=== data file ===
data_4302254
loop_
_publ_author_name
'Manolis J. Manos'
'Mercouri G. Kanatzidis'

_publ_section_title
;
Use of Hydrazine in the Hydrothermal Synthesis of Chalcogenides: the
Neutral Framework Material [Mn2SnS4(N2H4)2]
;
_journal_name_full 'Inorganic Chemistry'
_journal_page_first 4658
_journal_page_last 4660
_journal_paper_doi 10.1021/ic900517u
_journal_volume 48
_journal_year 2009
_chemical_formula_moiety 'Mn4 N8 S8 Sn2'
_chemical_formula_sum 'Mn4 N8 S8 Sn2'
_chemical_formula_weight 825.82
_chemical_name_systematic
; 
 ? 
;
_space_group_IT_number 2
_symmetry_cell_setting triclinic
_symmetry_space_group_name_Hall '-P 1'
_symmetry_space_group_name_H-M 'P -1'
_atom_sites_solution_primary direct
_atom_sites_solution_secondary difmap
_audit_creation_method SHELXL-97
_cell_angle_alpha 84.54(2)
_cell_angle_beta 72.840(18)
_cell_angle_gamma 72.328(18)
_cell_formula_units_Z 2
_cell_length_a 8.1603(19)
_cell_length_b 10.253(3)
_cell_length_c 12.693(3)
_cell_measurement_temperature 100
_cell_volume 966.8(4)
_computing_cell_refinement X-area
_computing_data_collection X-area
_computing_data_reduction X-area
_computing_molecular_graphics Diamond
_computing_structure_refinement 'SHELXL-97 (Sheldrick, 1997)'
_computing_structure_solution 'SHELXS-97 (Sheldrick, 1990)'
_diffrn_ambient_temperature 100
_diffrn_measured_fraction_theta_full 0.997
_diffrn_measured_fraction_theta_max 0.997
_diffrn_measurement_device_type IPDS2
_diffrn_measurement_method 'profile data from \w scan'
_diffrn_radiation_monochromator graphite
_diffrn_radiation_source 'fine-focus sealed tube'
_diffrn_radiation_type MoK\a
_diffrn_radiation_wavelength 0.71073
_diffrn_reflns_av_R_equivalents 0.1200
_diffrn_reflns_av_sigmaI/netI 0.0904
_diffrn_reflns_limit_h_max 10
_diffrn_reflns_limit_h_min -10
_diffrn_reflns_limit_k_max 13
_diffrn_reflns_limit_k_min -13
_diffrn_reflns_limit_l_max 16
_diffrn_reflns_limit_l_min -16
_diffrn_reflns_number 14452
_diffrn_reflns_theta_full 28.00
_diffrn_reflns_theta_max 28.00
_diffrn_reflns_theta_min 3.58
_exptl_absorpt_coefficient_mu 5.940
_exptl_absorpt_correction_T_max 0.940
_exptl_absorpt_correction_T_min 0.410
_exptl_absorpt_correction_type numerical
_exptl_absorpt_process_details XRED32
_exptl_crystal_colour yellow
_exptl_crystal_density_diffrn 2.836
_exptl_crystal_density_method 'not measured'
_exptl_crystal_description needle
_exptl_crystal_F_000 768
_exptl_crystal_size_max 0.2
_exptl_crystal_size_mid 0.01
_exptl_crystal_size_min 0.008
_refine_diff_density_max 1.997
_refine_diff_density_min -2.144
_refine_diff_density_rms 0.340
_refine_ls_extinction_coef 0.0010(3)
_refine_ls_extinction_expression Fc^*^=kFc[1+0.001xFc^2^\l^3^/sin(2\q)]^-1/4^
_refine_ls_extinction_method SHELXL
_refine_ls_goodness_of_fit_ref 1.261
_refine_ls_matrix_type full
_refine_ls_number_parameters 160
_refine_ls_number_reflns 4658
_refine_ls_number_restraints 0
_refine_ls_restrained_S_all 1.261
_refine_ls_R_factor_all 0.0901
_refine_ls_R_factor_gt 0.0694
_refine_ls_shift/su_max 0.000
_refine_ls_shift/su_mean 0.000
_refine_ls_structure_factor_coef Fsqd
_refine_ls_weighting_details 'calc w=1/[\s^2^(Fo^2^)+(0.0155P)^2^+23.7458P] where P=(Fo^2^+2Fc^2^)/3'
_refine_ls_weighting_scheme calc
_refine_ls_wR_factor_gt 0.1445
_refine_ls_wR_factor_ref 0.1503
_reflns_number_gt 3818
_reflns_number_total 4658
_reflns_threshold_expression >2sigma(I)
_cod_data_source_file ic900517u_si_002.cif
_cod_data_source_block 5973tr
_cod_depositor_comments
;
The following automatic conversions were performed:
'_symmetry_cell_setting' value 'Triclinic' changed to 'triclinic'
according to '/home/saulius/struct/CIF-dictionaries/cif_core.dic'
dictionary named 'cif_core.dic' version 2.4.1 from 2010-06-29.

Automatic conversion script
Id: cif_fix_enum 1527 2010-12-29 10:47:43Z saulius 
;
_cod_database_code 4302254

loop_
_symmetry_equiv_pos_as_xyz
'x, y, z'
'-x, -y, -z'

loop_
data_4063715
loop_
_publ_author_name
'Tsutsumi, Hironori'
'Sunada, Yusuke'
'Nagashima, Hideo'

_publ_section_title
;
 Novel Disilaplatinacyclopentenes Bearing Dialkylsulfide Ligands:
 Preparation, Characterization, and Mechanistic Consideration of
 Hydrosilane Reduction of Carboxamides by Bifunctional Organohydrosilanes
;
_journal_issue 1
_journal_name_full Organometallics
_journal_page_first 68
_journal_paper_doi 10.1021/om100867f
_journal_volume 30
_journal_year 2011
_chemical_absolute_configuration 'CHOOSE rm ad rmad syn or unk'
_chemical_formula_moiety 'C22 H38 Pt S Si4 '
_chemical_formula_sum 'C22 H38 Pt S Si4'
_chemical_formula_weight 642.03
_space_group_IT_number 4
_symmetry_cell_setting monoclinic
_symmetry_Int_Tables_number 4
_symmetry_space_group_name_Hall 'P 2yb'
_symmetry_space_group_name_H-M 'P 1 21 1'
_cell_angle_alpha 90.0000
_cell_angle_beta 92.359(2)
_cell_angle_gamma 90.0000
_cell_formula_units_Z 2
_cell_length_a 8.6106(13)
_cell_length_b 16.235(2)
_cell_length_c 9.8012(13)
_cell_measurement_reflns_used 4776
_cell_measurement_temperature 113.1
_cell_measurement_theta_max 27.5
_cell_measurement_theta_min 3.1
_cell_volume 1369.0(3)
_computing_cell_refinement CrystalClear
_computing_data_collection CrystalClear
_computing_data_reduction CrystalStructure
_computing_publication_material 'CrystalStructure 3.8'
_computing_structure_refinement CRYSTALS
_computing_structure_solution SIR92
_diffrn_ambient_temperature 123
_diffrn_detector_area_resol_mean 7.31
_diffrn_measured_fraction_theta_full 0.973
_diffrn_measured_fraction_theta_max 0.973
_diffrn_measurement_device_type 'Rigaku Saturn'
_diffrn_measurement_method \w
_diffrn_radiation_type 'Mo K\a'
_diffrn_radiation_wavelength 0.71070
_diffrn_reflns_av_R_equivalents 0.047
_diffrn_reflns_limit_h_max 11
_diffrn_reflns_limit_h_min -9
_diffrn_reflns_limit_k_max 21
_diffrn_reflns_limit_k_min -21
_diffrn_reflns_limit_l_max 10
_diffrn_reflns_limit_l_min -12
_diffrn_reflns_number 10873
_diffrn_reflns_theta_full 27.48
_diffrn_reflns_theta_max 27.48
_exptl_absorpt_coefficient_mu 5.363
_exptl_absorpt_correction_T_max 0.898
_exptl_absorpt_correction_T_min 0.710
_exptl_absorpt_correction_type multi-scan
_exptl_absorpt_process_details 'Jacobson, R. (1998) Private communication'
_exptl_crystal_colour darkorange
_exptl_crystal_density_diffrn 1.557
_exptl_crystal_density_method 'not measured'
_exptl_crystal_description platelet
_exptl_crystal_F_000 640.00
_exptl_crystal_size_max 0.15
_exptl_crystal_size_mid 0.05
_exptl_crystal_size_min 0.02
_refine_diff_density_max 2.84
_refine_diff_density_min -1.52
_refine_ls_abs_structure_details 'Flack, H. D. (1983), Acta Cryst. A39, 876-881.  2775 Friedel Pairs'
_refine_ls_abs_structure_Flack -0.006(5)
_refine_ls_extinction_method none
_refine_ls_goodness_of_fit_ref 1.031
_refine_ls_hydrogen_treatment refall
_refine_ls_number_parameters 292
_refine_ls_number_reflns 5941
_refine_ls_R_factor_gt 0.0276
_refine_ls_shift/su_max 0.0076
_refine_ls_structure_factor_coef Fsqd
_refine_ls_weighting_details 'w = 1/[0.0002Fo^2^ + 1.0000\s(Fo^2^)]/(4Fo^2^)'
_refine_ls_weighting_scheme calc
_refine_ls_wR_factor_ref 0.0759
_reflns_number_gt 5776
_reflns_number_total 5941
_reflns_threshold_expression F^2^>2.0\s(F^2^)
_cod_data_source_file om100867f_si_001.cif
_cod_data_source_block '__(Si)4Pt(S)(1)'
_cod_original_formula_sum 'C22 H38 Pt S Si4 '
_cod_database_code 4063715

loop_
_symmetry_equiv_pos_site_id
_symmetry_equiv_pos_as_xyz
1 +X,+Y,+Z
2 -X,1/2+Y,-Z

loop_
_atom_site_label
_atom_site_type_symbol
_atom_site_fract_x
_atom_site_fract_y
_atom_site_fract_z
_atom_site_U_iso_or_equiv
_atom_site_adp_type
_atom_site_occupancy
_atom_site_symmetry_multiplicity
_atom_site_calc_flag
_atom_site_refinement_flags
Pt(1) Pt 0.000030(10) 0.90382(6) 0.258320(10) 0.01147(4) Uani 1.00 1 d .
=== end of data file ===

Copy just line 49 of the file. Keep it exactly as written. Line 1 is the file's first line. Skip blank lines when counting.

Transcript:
_diffrn_measurement_device_type IPDS2